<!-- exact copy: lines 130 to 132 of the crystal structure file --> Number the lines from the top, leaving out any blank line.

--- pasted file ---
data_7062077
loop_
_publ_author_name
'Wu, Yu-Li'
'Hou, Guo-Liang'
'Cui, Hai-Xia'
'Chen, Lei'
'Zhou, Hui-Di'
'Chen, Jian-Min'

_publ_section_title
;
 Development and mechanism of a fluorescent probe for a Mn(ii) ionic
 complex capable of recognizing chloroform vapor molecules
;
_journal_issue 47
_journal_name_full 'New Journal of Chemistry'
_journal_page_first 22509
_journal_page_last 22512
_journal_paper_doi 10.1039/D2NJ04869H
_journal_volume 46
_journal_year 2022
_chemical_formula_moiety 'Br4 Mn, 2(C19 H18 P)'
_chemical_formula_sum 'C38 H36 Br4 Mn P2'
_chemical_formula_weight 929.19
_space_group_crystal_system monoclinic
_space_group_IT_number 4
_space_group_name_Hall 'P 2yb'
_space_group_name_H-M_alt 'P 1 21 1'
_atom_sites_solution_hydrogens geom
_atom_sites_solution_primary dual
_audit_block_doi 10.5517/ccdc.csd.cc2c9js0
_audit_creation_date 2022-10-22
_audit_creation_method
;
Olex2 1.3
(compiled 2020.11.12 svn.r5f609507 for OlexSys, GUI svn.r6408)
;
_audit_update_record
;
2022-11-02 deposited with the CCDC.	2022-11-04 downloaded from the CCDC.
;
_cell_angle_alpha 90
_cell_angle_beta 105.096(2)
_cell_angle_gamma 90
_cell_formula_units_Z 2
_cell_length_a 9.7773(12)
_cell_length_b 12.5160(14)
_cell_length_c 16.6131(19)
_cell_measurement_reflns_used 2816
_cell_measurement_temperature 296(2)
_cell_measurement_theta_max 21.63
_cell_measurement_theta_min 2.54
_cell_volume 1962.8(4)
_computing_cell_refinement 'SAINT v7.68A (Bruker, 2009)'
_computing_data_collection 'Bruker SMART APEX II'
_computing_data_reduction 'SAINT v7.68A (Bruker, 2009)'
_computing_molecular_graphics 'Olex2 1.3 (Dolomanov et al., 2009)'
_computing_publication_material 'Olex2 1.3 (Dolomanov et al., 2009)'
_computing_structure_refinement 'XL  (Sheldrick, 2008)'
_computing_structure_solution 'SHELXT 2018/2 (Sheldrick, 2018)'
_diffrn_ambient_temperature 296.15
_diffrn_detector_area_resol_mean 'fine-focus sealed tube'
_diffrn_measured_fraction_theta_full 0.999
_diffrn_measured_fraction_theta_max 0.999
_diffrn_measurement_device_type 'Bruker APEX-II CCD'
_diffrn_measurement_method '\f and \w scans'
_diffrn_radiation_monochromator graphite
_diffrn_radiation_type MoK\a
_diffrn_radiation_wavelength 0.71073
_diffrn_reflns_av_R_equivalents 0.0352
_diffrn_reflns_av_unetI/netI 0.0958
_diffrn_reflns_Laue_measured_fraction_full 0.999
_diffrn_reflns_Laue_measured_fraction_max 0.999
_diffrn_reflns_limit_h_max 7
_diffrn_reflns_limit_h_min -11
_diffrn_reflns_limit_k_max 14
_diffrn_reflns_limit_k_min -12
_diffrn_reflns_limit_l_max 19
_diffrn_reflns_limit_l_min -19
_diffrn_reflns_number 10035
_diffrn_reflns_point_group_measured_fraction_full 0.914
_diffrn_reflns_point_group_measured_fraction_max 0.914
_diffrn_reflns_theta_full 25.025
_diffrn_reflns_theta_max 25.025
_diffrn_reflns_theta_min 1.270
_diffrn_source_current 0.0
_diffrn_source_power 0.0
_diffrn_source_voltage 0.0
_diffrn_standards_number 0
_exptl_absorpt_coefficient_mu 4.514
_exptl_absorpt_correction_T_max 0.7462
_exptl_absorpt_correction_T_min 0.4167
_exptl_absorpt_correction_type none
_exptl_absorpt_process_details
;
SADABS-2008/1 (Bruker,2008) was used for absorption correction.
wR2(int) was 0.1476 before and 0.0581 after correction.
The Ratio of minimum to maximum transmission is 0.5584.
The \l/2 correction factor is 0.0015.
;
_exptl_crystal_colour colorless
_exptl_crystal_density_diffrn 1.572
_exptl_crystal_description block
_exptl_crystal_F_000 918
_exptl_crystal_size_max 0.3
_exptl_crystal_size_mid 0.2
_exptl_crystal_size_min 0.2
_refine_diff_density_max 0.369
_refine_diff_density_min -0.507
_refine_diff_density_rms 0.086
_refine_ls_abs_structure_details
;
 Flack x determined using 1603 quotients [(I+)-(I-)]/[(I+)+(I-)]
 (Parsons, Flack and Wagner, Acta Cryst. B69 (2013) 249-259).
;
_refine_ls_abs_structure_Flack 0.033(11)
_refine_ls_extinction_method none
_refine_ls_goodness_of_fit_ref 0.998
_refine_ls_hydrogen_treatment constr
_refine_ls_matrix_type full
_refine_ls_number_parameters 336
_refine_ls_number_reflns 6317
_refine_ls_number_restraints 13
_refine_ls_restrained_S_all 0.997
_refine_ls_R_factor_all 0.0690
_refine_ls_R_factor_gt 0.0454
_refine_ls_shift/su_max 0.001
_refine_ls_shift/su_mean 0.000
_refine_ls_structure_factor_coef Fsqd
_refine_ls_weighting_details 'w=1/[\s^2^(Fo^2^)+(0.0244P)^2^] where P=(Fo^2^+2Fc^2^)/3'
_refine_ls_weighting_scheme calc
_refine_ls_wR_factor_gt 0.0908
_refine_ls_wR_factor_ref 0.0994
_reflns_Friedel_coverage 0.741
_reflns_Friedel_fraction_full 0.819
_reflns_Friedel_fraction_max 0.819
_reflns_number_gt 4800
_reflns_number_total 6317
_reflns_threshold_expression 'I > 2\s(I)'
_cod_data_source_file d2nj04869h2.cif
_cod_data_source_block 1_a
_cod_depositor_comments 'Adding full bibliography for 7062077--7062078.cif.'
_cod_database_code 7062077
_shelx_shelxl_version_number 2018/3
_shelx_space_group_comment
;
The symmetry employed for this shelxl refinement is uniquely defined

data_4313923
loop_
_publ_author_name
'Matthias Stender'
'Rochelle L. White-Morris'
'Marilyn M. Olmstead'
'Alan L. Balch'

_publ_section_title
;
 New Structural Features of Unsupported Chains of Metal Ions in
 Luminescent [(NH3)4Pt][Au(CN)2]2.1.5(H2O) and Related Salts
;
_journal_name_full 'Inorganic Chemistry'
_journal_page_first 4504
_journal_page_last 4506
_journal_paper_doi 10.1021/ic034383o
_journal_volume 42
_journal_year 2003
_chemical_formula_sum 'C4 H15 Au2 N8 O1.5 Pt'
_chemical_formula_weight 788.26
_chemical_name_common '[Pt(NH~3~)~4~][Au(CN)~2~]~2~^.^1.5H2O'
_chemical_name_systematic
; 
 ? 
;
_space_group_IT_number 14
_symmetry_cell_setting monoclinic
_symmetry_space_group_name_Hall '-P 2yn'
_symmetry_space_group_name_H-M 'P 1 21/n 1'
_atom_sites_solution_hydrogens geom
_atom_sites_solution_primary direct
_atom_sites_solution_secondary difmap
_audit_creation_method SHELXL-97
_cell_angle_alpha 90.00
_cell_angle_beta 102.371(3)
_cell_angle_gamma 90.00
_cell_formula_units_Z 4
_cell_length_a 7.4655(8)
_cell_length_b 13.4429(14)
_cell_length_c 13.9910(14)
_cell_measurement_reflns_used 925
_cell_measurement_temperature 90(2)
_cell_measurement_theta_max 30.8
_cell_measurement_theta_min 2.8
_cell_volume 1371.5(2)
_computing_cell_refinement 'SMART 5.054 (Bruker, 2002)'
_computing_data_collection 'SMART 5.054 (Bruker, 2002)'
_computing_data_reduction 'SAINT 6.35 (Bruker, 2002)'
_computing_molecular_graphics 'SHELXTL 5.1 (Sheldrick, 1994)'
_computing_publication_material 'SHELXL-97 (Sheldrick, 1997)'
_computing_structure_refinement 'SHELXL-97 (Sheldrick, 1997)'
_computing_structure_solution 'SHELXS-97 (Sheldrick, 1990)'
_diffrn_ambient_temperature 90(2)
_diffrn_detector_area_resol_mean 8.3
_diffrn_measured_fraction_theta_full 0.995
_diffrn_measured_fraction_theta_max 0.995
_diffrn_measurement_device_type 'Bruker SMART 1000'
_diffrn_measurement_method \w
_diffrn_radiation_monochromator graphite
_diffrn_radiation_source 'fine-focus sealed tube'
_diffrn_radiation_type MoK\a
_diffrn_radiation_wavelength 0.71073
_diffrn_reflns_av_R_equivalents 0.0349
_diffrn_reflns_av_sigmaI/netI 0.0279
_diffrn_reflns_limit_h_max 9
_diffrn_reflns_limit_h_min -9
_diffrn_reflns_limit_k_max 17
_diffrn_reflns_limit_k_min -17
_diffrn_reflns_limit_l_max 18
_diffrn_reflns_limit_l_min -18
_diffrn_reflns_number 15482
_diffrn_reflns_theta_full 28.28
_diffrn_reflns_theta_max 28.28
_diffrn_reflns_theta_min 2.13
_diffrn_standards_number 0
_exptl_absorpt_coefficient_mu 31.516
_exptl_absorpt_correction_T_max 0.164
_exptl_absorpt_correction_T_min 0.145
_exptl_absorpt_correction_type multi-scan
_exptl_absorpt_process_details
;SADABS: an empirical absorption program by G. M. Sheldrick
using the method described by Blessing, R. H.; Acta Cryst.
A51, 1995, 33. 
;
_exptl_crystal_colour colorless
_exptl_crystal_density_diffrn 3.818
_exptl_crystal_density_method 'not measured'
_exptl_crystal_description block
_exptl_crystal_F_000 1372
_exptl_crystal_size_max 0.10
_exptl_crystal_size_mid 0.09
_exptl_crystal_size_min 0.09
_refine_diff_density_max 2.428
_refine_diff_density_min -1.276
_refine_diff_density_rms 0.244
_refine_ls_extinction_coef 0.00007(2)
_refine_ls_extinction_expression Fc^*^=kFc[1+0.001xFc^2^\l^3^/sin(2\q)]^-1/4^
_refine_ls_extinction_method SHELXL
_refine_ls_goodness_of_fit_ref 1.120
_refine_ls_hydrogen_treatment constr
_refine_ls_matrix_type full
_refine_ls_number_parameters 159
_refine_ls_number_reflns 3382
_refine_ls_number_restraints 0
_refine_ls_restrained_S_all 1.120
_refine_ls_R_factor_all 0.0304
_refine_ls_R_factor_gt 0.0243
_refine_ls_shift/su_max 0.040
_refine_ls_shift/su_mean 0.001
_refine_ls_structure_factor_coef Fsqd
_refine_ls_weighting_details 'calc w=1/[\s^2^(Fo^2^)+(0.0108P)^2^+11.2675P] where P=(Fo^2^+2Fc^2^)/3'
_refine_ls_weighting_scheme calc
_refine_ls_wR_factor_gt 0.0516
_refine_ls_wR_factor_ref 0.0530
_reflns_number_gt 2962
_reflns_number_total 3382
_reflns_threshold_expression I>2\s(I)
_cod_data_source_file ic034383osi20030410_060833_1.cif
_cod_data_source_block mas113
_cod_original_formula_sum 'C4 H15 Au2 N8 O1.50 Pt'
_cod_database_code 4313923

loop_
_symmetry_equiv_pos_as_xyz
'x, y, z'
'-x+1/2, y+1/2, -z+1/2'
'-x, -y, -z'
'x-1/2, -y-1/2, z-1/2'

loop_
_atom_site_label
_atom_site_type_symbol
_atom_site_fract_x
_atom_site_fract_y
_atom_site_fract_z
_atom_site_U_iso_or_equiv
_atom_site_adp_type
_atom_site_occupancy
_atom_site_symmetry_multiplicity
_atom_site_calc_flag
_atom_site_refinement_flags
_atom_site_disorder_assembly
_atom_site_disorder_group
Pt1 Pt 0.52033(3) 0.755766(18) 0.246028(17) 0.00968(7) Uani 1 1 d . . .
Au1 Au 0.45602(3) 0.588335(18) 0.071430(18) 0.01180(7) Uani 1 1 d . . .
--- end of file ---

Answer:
_refine_ls_weighting_details 'w=1/[\s^2^(Fo^2^)+(0.0244P)^2^] where P=(Fo^2^+2Fc^2^)/3'
_refine_ls_weighting_scheme calc
_refine_ls_wR_factor_gt 0.0908